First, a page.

Knowing your prefixes is necessary – both when studying biblical Hebrew, and speaking modern Hebrew, and one of the most important differences that one should know is the difference between the prefix ל, ‘to/for’, and ב, ‘in’.
To give some insight into why this is so important, Gemara Brachot 64a quotes a teaching of Rabbi Avin HaLevi who states: “When you part ways from your friend, don’t say to them לך בשלום (go in peace), but rather לך לשלום (go to/for peace). [And why is this so?] For Yitro said to Moses לך לשלום – ‘go to/for peace’ (see Shemot 4:18) and he continued to ascend and be successful, whereas David said to Avshalom לך בשלום – ‘go in peace’ (see Shmuel II 15:9) and we went and was hanged.” To be clear, there is nothing inherently more sinister with the prefix ב, ‘in’ than the prefix ל, ‘to/for’. However, in terms of its usage with the word שלום (peace), the former has an implied association with death, while the other has an association with safety and success.
One reason I mention this is because this distinction between ל, ‘to/for’, and ב, ‘in’, is mentioned in today’s daf (Ketubot 54b) where Rabbi Abahu quotes a teaching from Rabbi Yochanan about a father who commits material goods to his widow and children where, if the father stated that the field is למזונות ‘for support’ then he has increased his support, whereas if he said that the field is במזונות ‘in support’ then he has fixed the amount of his financial support.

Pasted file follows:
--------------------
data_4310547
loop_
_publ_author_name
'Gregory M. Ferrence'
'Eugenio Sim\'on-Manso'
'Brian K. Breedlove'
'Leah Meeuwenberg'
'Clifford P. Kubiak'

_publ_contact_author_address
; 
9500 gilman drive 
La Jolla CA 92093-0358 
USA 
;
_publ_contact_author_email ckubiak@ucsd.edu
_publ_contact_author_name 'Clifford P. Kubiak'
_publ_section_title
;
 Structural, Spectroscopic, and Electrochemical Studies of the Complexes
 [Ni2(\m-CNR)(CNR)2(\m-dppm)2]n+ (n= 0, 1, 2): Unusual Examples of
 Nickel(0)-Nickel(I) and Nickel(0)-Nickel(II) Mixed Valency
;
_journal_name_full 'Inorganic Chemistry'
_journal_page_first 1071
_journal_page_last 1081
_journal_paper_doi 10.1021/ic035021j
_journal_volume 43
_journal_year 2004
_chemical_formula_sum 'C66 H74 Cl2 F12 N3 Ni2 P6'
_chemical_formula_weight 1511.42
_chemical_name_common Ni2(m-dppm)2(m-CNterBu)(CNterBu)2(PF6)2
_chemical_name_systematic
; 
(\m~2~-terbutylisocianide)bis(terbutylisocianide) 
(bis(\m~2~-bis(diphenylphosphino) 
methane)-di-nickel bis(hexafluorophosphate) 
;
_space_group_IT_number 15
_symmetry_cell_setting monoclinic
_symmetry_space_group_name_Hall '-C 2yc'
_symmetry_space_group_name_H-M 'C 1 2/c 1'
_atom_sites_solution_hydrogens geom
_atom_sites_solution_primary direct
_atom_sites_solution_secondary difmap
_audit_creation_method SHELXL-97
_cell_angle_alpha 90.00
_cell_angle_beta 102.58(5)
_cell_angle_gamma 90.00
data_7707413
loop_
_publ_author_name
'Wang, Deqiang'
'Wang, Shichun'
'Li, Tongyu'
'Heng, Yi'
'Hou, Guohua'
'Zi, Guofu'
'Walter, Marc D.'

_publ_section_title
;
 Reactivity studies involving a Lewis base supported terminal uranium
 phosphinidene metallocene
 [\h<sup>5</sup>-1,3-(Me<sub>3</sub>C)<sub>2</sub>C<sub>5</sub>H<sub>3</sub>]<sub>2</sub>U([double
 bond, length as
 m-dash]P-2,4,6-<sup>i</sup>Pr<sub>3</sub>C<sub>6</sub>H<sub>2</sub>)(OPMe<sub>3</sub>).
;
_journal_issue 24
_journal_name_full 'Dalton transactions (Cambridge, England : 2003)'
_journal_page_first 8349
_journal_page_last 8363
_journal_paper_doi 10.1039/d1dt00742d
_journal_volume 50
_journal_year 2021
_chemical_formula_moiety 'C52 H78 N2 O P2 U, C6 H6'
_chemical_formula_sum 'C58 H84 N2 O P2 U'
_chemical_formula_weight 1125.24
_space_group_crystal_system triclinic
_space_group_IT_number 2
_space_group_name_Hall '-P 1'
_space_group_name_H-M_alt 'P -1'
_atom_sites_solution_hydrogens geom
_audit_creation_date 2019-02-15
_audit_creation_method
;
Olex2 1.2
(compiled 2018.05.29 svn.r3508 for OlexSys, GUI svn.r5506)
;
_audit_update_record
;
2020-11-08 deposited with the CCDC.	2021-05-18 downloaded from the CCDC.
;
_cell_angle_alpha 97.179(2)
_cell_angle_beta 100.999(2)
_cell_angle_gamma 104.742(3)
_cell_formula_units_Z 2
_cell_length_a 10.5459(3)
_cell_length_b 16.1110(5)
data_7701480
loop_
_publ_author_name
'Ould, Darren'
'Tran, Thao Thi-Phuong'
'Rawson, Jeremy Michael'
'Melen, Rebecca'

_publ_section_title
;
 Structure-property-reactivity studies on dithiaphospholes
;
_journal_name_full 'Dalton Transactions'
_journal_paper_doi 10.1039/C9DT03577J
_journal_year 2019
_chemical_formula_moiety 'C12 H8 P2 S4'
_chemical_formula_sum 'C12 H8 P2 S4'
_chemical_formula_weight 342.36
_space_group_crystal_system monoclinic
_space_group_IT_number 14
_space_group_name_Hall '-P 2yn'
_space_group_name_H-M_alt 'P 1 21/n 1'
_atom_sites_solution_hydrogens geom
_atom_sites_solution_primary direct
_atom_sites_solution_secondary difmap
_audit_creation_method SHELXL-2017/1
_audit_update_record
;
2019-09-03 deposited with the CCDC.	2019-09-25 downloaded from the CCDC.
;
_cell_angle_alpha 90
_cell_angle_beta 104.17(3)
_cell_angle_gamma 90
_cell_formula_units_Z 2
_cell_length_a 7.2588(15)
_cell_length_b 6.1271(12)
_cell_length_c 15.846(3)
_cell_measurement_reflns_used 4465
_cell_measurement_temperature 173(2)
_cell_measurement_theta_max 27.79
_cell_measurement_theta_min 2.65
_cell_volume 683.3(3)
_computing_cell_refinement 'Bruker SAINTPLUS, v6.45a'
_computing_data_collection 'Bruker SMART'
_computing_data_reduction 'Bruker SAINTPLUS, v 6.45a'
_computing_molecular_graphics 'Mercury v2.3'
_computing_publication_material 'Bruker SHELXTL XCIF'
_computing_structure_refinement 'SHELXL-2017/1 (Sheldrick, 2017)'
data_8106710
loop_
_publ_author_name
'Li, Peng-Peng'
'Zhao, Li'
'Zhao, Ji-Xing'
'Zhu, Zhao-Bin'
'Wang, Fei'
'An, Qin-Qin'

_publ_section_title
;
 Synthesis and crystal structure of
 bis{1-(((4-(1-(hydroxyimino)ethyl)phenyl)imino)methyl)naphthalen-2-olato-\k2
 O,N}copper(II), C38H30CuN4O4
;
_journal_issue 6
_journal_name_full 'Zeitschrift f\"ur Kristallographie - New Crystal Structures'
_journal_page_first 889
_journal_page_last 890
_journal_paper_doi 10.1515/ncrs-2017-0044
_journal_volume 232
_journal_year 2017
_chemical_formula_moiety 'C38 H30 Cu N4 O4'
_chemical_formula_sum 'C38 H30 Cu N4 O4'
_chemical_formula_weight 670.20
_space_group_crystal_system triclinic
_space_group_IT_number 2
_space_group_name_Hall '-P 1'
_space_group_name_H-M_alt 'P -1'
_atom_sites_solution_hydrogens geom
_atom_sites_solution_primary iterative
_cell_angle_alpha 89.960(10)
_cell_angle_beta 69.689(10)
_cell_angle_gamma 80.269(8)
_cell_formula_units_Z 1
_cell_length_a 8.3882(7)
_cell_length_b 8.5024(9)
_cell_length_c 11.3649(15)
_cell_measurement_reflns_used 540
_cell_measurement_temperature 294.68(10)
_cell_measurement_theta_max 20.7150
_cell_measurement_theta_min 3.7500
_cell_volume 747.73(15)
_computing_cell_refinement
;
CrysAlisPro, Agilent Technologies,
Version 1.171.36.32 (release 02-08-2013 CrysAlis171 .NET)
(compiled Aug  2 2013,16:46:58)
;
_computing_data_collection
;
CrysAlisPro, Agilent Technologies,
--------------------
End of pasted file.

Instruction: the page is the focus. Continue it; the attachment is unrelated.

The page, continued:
However, a further reason for mentioning this is because, especially having just started the month of Ellul, many Jewish schools are starting today or are about to start, and with this in mind I’d like to share a short story about the legendary Rav Mendel Kaplan z’l (1913-1985) who taught at the Hebrew Theological College (Skokie Yeshiva) and then became a Rebbe at the Talmudical Yeshiva of Philadelphia told by one of his students: ‘The first thing Rav Mendel Kaplan did on our very first day was to ask every talmid to write down his hebrew name on an index card. He was not looking to give us an עליה לתורה – an Aliyah to/for the Torah. Instead, he was looking to help us have an עליה בתורה – an Aliyah (ascent) in Torah and simply wanted to daven for our success.’
Over the years I’ve shared this story about Rav Kapan many times because I sincerely believe that a teacher should – in addition to preparing their lessons with care and teaching energetically – also pray intensely that they be a successful teacher and that their students should not only increase their knowledge and skills through their studies, but also achieve an עליה בתורה through what they learn.
May the heartfelt tefillot of our teachers be answered, and wishing both students and teachers starting or going back to school this week much success.